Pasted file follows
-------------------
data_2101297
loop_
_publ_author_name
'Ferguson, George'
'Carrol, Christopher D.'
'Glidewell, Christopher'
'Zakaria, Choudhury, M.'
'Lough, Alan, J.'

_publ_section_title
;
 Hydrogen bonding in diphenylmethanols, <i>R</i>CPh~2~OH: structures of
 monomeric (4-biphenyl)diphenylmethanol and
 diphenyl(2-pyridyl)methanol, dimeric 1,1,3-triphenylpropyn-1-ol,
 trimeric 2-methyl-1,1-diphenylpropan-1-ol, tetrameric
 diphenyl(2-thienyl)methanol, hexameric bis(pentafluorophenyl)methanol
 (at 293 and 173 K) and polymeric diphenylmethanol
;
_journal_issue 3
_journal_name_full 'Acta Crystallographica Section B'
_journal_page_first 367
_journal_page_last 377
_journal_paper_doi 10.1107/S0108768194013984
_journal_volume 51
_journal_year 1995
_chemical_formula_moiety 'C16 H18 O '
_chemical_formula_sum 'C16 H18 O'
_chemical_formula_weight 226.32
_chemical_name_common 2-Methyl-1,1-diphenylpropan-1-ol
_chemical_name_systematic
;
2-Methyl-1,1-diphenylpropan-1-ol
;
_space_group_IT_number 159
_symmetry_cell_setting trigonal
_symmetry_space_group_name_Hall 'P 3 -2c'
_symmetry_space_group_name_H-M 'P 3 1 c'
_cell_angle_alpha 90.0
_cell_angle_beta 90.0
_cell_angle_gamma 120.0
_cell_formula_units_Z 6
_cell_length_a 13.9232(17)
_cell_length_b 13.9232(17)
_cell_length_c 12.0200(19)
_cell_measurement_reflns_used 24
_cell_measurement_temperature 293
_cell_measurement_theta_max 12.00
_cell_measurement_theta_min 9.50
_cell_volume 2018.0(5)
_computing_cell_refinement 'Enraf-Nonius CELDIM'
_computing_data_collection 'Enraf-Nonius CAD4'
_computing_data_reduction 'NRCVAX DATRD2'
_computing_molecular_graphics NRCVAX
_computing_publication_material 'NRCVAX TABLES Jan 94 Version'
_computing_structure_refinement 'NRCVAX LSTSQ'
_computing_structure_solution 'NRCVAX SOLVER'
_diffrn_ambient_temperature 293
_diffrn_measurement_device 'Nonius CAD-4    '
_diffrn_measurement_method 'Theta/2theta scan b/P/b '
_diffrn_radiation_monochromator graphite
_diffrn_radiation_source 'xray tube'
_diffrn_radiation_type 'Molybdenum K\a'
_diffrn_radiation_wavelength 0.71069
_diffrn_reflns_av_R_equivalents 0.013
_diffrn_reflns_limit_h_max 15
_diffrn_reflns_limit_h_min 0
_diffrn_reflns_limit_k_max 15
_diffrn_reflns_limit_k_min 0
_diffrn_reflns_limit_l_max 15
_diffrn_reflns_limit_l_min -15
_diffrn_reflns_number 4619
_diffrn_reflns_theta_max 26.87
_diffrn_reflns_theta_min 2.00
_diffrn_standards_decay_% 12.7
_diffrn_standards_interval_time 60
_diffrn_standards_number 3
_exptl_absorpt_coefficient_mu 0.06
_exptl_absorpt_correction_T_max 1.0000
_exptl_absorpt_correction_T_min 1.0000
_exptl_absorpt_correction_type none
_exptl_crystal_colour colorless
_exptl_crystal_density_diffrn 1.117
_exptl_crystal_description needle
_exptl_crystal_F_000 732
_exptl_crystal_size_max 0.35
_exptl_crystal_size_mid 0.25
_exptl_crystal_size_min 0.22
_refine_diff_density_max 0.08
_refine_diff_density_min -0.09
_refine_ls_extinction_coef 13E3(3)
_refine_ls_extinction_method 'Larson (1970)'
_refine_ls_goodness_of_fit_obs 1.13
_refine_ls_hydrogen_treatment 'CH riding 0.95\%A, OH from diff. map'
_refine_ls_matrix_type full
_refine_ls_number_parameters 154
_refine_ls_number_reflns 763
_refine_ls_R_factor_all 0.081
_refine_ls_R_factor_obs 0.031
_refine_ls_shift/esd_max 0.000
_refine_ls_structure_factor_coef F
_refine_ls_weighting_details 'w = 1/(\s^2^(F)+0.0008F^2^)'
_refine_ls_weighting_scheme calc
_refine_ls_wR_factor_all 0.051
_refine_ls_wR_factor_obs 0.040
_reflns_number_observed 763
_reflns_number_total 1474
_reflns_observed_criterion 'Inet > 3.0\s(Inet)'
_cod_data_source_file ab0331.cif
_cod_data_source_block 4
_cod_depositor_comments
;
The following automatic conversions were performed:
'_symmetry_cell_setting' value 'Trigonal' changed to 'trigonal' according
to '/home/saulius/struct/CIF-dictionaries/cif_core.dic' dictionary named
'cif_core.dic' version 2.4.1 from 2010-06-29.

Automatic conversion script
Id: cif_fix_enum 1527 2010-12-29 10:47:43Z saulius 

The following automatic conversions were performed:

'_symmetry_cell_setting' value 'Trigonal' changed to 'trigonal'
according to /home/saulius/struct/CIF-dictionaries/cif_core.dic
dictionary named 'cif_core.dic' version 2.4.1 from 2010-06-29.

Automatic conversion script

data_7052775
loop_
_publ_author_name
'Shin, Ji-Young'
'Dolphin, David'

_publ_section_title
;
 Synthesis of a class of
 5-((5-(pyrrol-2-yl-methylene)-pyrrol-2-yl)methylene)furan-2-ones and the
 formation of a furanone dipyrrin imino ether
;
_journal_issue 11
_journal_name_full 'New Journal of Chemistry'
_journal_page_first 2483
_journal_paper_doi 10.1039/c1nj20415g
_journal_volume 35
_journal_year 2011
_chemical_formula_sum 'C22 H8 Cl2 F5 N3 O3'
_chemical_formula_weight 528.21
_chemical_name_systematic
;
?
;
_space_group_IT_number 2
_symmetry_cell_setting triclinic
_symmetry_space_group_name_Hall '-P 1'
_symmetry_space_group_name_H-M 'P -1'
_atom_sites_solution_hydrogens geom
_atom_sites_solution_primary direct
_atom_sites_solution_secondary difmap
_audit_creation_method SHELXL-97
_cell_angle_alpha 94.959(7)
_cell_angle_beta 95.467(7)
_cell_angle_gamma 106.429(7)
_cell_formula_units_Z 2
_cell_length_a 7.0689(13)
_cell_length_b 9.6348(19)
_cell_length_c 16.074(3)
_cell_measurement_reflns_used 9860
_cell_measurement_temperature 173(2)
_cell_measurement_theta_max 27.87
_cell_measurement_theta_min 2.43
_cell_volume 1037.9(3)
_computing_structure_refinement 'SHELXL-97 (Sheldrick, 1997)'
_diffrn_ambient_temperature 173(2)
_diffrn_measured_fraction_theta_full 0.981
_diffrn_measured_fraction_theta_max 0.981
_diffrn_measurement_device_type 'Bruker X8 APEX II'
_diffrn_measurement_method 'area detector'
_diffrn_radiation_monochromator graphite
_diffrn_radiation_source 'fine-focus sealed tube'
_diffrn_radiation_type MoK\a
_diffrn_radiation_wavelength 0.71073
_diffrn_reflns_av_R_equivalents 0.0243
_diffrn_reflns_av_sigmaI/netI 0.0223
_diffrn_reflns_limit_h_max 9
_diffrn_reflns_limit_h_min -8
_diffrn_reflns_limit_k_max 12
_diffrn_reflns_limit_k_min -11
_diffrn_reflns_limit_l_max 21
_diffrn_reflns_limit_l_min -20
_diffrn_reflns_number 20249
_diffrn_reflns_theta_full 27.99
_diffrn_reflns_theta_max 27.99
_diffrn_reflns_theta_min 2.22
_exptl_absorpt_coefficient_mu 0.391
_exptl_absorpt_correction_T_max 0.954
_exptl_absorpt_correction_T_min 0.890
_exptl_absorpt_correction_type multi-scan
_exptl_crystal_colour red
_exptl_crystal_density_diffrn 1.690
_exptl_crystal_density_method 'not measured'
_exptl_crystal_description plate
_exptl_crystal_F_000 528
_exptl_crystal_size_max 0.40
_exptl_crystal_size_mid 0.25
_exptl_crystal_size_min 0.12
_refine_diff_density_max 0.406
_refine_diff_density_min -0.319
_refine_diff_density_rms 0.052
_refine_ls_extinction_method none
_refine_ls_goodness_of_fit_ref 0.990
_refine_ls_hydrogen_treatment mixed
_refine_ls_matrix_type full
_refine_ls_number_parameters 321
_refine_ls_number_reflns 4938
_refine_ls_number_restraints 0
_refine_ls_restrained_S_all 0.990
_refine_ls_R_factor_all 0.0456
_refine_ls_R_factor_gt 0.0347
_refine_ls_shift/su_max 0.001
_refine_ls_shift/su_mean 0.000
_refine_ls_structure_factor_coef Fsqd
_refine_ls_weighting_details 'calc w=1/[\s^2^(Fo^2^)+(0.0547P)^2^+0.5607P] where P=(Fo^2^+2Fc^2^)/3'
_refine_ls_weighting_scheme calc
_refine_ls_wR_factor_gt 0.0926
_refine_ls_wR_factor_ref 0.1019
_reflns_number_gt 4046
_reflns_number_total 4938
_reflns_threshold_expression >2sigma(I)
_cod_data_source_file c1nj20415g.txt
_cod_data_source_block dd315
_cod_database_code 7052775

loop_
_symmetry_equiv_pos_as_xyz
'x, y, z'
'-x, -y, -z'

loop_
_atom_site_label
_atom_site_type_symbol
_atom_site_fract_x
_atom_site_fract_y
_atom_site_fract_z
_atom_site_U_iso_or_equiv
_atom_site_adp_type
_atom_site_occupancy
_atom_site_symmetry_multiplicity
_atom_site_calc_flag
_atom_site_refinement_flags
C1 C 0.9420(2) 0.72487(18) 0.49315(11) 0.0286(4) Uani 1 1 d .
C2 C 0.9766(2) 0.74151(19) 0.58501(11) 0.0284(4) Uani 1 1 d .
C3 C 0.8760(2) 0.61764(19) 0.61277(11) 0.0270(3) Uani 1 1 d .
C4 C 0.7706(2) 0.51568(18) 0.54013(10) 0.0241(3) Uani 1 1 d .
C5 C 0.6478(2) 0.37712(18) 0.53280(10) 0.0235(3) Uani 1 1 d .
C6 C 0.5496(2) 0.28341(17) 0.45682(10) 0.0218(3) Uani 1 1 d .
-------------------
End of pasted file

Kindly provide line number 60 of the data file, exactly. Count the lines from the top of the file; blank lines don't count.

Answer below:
_diffrn_radiation_source 'xray tube'